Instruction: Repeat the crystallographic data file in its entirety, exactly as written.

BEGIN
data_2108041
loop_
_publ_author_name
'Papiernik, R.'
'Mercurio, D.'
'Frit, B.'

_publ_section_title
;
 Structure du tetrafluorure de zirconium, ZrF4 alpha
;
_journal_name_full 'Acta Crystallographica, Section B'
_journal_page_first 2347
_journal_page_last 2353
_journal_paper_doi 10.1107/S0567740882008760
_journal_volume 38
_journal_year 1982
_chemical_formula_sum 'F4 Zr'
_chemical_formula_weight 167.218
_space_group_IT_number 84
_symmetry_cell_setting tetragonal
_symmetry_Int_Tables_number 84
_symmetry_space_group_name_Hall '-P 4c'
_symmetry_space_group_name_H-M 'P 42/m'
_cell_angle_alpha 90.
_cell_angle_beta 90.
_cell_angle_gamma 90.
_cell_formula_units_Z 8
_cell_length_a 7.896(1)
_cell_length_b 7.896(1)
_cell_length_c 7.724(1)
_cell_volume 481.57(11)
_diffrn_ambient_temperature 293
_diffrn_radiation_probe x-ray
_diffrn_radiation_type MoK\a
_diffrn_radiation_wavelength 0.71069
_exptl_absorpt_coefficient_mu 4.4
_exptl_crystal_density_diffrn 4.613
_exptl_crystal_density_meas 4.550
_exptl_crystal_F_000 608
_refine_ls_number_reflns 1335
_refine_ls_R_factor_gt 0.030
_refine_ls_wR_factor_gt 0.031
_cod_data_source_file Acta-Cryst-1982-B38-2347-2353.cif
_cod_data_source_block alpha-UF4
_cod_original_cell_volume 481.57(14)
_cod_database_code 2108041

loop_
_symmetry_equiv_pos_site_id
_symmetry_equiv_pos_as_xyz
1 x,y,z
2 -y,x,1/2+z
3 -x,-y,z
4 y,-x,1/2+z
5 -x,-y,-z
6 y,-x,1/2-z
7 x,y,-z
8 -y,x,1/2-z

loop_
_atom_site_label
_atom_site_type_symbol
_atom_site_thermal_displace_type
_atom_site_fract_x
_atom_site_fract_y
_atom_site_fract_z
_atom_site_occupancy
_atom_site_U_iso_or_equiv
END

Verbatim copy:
data_2108041
loop_
_publ_author_name
'Papiernik, R.'
'Mercurio, D.'
'Frit, B.'

_publ_section_title
;
 Structure du tetrafluorure de zirconium, ZrF4 alpha
;
_journal_name_full 'Acta Crystallographica, Section B'
_journal_page_first 2347
_journal_page_last 2353
_journal_paper_doi 10.1107/S0567740882008760
_journal_volume 38
_journal_year 1982
_chemical_formula_sum 'F4 Zr'
_chemical_formula_weight 167.218
_space_group_IT_number 84
_symmetry_cell_setting tetragonal
_symmetry_Int_Tables_number 84
_symmetry_space_group_name_Hall '-P 4c'
_symmetry_space_group_name_H-M 'P 42/m'
_cell_angle_alpha 90.
_cell_angle_beta 90.
_cell_angle_gamma 90.
_cell_formula_units_Z 8
_cell_length_a 7.896(1)
_cell_length_b 7.896(1)
_cell_length_c 7.724(1)
_cell_volume 481.57(11)
_diffrn_ambient_temperature 293
_diffrn_radiation_probe x-ray
_diffrn_radiation_type MoK\a
_diffrn_radiation_wavelength 0.71069
_exptl_absorpt_coefficient_mu 4.4
_exptl_crystal_density_diffrn 4.613
_exptl_crystal_density_meas 4.550
_exptl_crystal_F_000 608
_refine_ls_number_reflns 1335
_refine_ls_R_factor_gt 0.030
_refine_ls_wR_factor_gt 0.031
_cod_data_source_file Acta-Cryst-1982-B38-2347-2353.cif
_cod_data_source_block alpha-UF4
_cod_original_cell_volume 481.57(14)
_cod_database_code 2108041

loop_
_symmetry_equiv_pos_site_id
_symmetry_equiv_pos_as_xyz
1 x,y,z
2 -y,x,1/2+z
3 -x,-y,z
4 y,-x,1/2+z
5 -x,-y,-z
6 y,-x,1/2-z
7 x,y,-z
8 -y,x,1/2-z

loop_
_atom_site_label
_atom_site_type_symbol
_atom_site_thermal_displace_type
_atom_site_fract_x
_atom_site_fract_y
_atom_site_fract_z
_atom_site_occupancy
_atom_site_U_iso_or_equiv